Flournado: The “Pie of the Storm,” reared its ugly head in my kitchen last night in a massive flurry of white powder and shortening, but I gained the upper hand and made an apple pie, so all is well—until the sequel, which I hope won’t happen any time soon. I must confess: I don’t like to make pies, but Nate’s birthday was yesterday and he didn’t ask for any presents. However, he did ask for a homemade apple pie. He also did not ask me to post, “Nate is looking great at 48” on Facebook—or on this blog. That’s just an extra special surprise I like to throw into the mix.
When it comes to making pies, though, I don’t like surprises. I like recipes. Nice, predictable recipes, but there are so many to choose from. I ended up consulting at least three different sources—including the original “apple pie” source, compiled in 1390 by “master cooks” of King Richard II and released in Samuel Pegge’s The Forme of Cury in 1780, which was published from a manuscript by a Gustavus Brander. “For to Make Tartys in Applis,” which is entry number XXIII in the “Memorandum” section of the cookbook, provides the following instructions:
XXIII. FOR TO MAKE TARTYS IN APPLIS. Tak gode Applys and gode Spycis and Figys and reysons and Perys and wan they are wel ybrayed colourd  wyth Safroun wel and do yt in a cofyn and do yt forth to bake wel.
Keep in mind that the entry number XXIII appears several times in the manuscript and that the actual ingredients for the crust or “cofyn” for the pie, are somewhere near the beginning. This entry was fascinating to read, but completely useless to me at that moment. When it comes to pie making, I need to be hit over the head with step-by-step instructions and illustrations. Nate also wouldn’t want an apple pie that contains saffron or the term “cofyn” as in, “Here’s your birthday ‘cofyn!’ All the little ‘applis’ pieces are ‘maken myrge’ in a ‘gode potage’ of ‘Spycis.’ Huzza!”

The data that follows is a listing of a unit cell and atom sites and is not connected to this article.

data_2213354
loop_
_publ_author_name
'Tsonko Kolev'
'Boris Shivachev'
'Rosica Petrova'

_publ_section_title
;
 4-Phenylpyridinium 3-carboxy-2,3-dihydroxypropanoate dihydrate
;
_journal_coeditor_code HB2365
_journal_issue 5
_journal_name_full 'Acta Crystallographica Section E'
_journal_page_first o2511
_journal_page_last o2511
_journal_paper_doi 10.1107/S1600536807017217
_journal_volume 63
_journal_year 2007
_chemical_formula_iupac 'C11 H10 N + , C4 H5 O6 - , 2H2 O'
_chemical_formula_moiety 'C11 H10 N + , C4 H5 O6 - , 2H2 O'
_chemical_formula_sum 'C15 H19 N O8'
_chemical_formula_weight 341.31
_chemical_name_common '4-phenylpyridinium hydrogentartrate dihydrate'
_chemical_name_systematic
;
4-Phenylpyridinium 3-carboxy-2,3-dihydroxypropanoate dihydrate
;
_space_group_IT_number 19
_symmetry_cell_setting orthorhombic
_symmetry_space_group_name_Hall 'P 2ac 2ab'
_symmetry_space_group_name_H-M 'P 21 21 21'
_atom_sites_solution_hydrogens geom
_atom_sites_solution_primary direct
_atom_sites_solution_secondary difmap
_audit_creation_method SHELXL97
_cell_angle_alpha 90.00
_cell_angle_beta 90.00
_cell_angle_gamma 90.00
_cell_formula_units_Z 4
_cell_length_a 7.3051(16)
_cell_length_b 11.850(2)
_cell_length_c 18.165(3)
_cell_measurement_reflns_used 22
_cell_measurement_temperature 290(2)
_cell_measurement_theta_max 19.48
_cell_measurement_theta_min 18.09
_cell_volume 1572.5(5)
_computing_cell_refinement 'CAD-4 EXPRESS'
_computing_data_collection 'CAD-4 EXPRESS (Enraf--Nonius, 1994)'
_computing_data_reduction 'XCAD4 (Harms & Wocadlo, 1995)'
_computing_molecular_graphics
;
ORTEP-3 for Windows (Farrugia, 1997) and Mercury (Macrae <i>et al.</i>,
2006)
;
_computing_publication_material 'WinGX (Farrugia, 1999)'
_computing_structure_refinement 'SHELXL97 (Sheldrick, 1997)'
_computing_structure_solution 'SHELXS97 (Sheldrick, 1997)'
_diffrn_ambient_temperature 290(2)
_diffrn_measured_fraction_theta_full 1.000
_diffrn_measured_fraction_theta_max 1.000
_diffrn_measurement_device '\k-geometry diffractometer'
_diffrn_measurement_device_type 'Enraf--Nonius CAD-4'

Then, I remembered that there was a recipe for the apple pie filling that came from a Cooking Light Magazine in July 2002. This filling was the perfect balance between sweet and tart, so I went looking through my magazines, which sent Nate into a panic:
“No—I don’t want a reduced fat pie—please! It’s my birthday,” Nate said.
“It’s just the filling—I promise I won’t skimp on the crust—or the butter crumble on top. I’ll make that part really super unhealthy. I mean, they don’t call the crust on top a “cofyn” for nothing. I’ll use all the shortening in the house and when I run out of that, I’ll use butter,” I said.
Nate looked skeptical and even offered to make the pie himself, because of the two of us, he really is better at making pies, but I already had the cookbooks out—and the flour. There was no turning back.
The Cooking Light July 2002 apple pie filling calls for 8 medium sized apples, peeled and sliced. I had six large green “Granny Smith” apples, which worked out well. I mixed the peeled/sliced apples with one tablespoon of lemon juice, 2/3 cup of granulated sugar, 3 tablespoons of flour, ½ teaspoon of ground cinnamon, ½ teaspoon of ground nutmeg, and 1/8 teaspoon of salt—all according to the recipe.